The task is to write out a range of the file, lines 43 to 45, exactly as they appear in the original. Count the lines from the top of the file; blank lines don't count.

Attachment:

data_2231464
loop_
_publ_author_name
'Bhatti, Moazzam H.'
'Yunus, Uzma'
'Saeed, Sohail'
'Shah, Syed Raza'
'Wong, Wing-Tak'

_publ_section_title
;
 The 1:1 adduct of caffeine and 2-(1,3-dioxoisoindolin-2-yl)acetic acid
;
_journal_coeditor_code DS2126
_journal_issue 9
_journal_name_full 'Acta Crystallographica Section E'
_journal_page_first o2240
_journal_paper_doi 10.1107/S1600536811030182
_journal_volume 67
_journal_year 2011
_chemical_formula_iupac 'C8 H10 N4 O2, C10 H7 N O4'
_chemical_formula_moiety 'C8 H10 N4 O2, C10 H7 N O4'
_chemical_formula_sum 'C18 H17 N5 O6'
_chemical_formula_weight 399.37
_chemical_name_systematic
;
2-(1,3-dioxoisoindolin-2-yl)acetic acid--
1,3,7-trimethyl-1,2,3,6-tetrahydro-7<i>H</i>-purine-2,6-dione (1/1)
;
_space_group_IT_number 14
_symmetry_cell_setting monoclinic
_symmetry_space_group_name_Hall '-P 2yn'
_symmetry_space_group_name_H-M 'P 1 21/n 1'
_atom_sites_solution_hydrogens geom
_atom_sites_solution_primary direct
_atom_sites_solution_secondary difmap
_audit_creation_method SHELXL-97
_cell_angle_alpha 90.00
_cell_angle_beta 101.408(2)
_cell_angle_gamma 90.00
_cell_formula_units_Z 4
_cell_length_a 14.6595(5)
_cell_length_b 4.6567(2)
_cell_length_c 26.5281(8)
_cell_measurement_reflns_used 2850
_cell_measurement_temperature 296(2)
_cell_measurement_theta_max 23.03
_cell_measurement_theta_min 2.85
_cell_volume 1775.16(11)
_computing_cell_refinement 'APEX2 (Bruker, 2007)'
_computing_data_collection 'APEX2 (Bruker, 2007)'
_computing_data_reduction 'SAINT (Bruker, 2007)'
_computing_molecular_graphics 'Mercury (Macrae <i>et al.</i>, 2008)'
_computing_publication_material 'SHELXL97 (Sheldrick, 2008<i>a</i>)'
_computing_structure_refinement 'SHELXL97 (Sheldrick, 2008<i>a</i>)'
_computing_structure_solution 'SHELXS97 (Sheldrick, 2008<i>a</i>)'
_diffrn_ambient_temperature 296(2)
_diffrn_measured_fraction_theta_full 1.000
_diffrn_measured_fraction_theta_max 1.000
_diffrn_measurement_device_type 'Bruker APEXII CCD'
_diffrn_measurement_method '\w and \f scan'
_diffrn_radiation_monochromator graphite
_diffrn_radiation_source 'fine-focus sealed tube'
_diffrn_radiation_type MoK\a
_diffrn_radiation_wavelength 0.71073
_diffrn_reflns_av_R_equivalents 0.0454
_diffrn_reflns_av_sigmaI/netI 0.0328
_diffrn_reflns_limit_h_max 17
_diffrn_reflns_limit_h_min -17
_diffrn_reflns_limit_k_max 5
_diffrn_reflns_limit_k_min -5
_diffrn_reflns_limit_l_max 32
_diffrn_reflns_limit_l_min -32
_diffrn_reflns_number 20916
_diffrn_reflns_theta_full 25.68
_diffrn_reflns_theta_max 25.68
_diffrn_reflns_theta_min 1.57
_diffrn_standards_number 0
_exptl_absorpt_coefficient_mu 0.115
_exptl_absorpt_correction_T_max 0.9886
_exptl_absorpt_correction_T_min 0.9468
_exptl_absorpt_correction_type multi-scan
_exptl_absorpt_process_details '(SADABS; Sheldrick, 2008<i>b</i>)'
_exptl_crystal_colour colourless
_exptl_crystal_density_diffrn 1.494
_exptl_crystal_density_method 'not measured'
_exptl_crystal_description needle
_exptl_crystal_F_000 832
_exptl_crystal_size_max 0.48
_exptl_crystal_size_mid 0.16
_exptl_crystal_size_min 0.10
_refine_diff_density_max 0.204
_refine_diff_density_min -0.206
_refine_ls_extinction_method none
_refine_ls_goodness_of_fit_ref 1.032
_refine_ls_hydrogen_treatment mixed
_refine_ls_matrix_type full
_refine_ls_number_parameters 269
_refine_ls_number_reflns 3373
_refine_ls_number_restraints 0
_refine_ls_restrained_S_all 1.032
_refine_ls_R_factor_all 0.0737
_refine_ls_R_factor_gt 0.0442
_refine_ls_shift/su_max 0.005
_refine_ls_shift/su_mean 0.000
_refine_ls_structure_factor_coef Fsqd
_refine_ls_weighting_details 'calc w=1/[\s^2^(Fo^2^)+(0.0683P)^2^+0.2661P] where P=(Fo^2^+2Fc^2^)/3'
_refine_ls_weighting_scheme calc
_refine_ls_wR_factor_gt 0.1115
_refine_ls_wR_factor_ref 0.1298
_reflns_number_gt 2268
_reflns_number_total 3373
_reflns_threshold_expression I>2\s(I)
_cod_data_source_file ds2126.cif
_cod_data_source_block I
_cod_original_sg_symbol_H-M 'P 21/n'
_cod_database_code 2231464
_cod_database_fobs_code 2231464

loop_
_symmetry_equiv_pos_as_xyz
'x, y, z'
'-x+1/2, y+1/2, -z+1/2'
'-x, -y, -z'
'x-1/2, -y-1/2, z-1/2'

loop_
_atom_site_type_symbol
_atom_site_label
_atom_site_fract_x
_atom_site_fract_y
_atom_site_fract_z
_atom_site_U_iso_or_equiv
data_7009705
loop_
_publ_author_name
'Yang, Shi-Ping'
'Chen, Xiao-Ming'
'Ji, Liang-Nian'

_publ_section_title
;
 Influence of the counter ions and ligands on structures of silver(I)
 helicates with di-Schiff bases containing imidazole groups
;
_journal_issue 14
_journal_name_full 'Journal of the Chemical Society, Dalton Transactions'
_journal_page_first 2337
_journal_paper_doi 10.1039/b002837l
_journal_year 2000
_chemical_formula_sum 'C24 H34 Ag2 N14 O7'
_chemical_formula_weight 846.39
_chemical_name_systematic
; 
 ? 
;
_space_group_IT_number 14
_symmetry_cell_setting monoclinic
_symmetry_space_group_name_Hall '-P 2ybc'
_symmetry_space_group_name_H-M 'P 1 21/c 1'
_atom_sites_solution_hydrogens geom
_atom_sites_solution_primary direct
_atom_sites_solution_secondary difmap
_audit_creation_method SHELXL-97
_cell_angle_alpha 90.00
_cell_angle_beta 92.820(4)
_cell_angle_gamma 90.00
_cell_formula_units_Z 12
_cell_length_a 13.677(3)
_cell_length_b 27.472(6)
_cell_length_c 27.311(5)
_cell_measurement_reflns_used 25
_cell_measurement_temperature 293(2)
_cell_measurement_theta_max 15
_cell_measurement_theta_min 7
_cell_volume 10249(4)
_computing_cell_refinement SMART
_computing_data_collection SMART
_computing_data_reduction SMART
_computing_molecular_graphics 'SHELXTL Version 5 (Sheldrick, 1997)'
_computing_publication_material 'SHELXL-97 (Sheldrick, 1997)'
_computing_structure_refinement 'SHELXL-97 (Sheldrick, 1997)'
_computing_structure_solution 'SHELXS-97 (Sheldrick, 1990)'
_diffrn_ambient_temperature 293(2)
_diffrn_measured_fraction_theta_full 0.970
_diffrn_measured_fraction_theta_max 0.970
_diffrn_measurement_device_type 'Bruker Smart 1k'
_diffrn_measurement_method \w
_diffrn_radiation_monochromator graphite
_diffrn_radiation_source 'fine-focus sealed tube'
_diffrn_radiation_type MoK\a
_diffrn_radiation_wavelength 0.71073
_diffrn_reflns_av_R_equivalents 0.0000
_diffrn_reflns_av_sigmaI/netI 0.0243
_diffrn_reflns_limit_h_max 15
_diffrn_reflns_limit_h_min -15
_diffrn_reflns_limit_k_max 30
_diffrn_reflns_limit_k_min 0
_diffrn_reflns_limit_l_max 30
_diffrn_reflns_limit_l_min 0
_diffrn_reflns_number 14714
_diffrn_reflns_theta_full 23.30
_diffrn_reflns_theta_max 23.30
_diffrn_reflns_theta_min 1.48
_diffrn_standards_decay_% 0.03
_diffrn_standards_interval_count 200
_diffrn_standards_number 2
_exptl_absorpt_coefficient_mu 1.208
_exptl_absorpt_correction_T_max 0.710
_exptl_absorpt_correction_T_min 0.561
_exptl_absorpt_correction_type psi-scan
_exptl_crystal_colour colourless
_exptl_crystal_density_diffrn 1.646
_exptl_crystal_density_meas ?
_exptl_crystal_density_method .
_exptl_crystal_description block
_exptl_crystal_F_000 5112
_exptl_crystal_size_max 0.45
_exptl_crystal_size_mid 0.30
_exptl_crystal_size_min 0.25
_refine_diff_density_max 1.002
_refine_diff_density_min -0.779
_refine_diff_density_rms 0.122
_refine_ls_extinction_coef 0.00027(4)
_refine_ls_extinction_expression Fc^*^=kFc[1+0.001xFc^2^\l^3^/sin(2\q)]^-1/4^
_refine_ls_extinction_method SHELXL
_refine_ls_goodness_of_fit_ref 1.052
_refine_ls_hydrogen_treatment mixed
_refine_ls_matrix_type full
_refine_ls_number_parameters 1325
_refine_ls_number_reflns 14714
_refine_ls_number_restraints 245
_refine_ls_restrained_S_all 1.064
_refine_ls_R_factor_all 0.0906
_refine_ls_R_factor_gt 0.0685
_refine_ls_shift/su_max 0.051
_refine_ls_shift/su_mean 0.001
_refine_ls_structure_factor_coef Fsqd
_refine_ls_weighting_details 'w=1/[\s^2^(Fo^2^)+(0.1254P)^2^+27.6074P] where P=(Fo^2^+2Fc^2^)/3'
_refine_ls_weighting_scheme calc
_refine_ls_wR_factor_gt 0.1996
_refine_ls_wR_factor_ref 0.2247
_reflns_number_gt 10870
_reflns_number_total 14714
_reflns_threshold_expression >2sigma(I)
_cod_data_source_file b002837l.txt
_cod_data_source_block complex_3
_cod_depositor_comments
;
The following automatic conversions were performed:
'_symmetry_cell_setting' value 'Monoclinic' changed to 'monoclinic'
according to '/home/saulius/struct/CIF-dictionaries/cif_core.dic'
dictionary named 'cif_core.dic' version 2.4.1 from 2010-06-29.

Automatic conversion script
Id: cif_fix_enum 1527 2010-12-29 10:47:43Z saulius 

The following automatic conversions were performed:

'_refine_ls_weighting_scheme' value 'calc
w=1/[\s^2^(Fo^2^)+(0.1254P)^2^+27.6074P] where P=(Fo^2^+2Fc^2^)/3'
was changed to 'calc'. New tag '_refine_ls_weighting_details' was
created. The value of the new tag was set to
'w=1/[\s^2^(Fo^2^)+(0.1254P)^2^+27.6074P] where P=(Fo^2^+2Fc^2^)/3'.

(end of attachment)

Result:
_cell_length_c 26.5281(8)
_cell_measurement_reflns_used 2850
_cell_measurement_temperature 296(2)